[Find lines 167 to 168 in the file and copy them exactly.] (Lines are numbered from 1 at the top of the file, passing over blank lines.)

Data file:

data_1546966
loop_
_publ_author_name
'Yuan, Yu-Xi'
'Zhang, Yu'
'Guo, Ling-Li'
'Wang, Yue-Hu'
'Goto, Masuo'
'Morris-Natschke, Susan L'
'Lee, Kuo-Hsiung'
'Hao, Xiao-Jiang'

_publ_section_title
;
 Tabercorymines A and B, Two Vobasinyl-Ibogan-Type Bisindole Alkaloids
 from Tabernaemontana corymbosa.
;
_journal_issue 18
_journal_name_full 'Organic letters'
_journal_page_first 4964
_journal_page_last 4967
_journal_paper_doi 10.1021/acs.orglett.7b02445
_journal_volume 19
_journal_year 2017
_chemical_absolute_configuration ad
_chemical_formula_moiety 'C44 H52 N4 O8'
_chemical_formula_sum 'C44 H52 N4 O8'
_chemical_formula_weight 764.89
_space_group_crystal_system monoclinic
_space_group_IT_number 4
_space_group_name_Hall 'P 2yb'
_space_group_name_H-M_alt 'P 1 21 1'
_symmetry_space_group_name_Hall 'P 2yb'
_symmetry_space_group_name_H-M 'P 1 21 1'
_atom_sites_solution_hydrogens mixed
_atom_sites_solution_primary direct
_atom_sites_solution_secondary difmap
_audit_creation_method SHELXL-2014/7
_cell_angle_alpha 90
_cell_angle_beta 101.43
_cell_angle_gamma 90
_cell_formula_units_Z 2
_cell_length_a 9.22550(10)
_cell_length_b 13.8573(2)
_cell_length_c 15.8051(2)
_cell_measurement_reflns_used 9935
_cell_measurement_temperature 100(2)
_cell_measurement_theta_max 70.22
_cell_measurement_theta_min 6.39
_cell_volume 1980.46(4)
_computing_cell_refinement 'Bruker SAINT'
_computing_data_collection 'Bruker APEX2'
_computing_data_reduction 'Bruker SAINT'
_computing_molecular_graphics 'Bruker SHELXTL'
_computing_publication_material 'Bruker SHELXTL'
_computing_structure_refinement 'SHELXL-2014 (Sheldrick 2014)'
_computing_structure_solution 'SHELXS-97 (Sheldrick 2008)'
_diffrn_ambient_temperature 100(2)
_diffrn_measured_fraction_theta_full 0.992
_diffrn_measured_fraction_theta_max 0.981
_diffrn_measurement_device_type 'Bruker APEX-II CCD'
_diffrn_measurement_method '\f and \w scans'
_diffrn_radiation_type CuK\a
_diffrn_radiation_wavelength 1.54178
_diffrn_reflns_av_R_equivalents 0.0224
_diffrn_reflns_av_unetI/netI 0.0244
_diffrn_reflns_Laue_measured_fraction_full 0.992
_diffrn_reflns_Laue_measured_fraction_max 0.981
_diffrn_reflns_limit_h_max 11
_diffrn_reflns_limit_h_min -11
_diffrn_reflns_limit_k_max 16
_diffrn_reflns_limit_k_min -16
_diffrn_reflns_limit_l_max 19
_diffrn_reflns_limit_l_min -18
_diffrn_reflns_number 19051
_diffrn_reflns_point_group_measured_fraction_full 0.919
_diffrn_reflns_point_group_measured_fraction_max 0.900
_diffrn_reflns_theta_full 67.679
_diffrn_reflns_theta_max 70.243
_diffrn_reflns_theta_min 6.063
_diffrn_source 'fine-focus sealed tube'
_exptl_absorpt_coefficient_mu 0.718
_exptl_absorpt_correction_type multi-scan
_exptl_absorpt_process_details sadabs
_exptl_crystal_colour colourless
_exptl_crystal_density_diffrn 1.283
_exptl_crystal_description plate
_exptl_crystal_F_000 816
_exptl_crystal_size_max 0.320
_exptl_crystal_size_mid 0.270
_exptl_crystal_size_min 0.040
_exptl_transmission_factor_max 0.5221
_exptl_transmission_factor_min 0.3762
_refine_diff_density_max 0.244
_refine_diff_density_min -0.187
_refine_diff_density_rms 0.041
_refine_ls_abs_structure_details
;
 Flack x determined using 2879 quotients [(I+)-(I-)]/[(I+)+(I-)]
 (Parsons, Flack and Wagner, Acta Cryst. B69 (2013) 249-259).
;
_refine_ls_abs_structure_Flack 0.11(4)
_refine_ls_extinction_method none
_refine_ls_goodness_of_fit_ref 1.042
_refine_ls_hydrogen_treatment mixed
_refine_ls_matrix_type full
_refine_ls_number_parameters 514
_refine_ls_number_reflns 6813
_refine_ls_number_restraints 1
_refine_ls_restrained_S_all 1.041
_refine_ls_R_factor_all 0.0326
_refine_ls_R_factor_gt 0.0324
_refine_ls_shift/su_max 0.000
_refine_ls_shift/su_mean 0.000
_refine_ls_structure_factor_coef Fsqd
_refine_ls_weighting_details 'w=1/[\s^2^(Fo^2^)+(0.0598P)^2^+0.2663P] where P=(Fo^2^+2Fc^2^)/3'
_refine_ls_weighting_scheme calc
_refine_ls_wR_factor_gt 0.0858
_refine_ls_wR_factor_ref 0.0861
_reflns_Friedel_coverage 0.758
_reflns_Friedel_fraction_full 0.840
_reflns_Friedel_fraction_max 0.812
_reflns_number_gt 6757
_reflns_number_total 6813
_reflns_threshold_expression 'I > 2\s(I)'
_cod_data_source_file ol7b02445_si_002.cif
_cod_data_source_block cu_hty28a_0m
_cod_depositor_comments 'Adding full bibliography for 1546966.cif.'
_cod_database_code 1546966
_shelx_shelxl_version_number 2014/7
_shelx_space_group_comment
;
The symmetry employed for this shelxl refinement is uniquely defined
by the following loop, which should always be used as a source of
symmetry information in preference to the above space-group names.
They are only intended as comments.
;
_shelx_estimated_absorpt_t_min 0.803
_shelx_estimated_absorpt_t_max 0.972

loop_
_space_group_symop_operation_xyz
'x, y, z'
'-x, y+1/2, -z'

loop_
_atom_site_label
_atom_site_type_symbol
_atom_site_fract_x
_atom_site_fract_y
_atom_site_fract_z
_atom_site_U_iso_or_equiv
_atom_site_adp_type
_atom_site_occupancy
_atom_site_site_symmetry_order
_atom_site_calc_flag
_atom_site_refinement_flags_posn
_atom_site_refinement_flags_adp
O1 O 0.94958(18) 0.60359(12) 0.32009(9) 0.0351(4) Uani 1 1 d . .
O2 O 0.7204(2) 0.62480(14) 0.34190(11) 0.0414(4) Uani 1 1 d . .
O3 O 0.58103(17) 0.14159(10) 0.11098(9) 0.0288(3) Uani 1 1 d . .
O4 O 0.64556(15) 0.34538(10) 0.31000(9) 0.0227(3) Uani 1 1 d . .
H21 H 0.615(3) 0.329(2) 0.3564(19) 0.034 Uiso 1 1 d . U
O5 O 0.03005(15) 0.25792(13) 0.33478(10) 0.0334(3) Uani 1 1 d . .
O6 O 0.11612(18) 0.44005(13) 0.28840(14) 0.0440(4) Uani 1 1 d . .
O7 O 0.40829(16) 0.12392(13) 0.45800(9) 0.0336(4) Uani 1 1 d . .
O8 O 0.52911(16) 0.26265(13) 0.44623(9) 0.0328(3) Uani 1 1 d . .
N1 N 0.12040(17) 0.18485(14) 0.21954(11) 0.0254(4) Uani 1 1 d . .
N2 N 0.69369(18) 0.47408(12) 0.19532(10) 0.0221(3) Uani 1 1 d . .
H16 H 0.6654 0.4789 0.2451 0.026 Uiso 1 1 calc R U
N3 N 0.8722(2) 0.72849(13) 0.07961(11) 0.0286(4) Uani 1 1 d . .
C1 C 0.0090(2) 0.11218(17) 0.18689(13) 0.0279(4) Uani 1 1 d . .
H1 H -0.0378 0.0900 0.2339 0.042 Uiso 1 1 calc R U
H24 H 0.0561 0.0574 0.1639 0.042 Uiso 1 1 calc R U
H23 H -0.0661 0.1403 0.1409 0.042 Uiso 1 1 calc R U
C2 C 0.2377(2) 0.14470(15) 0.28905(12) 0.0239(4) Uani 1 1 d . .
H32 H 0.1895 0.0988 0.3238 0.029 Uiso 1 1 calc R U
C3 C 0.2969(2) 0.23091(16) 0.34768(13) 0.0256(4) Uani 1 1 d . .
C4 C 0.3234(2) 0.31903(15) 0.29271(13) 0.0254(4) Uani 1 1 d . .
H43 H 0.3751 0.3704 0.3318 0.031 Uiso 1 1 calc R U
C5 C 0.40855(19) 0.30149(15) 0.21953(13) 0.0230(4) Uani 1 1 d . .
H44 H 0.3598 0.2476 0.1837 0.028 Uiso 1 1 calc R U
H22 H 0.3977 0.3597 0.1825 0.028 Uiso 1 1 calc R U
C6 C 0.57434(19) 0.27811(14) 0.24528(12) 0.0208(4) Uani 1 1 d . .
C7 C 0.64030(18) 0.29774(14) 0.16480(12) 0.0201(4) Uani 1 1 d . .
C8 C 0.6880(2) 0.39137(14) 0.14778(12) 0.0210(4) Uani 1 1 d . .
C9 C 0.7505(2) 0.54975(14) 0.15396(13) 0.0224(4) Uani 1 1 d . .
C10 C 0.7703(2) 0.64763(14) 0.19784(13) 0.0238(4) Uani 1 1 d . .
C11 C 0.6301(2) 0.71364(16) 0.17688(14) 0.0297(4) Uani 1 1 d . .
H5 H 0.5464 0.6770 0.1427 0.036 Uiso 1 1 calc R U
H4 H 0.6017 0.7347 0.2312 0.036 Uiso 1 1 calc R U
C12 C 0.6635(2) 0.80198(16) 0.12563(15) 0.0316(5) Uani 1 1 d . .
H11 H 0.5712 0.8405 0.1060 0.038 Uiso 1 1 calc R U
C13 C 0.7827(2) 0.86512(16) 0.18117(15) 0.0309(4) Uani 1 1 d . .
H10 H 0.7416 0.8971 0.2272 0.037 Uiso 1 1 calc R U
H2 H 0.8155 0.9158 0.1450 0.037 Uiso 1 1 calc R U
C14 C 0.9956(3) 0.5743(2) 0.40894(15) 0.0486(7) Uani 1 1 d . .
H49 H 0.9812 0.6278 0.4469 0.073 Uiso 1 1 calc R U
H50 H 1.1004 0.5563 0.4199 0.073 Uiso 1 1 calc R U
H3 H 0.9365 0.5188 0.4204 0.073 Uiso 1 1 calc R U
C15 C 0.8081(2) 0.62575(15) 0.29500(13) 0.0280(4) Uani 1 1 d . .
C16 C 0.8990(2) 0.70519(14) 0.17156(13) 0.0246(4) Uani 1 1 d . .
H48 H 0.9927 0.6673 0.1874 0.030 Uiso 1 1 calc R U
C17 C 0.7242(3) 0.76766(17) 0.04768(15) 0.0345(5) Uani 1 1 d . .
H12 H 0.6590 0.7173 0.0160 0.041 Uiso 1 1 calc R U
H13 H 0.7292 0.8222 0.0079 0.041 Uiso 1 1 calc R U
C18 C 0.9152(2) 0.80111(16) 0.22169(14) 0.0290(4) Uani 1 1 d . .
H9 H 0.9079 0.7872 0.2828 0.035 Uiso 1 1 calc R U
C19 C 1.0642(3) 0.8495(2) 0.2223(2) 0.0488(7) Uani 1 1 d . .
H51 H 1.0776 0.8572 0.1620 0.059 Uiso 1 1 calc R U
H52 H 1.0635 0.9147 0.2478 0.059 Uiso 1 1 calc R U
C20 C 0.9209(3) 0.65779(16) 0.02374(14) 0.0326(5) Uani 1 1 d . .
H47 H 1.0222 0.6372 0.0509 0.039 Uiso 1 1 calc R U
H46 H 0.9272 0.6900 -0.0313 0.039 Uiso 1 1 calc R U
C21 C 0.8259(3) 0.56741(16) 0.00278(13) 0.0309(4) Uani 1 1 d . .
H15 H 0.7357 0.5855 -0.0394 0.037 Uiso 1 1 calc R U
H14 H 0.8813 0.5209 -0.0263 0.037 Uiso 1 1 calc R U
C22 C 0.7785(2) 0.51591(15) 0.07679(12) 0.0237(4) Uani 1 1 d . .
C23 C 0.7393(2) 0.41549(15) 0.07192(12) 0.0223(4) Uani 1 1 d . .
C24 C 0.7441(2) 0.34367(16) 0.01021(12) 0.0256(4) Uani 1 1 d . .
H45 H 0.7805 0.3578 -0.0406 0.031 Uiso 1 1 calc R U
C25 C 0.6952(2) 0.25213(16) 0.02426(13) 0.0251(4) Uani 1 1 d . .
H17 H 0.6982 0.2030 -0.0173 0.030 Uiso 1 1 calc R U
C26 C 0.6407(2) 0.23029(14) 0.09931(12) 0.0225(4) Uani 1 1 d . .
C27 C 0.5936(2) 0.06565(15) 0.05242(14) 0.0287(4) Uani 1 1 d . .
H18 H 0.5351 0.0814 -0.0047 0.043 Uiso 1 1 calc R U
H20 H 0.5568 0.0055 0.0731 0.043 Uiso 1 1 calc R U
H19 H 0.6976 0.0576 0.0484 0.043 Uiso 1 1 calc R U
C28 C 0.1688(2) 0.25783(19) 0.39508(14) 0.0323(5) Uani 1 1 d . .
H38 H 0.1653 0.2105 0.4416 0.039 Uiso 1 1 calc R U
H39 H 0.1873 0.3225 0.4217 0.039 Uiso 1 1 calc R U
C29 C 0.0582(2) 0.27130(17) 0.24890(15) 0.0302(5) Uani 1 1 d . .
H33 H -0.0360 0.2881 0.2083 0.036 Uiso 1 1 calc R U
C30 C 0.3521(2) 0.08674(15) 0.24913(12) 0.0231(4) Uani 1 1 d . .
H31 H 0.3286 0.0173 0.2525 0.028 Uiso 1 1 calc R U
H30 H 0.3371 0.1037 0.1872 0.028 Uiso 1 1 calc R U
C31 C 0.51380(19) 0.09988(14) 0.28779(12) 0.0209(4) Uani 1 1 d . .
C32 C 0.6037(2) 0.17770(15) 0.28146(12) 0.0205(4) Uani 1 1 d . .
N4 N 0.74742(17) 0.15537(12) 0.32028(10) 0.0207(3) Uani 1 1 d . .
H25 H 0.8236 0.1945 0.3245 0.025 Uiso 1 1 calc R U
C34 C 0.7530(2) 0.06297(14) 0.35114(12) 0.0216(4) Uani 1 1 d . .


H16 H 0.6654 0.4789 0.2451 0.026 Uiso 1 1 calc R U
N3 N 0.8722(2) 0.72849(13) 0.07961(11) 0.0286(4) Uani 1 1 d . .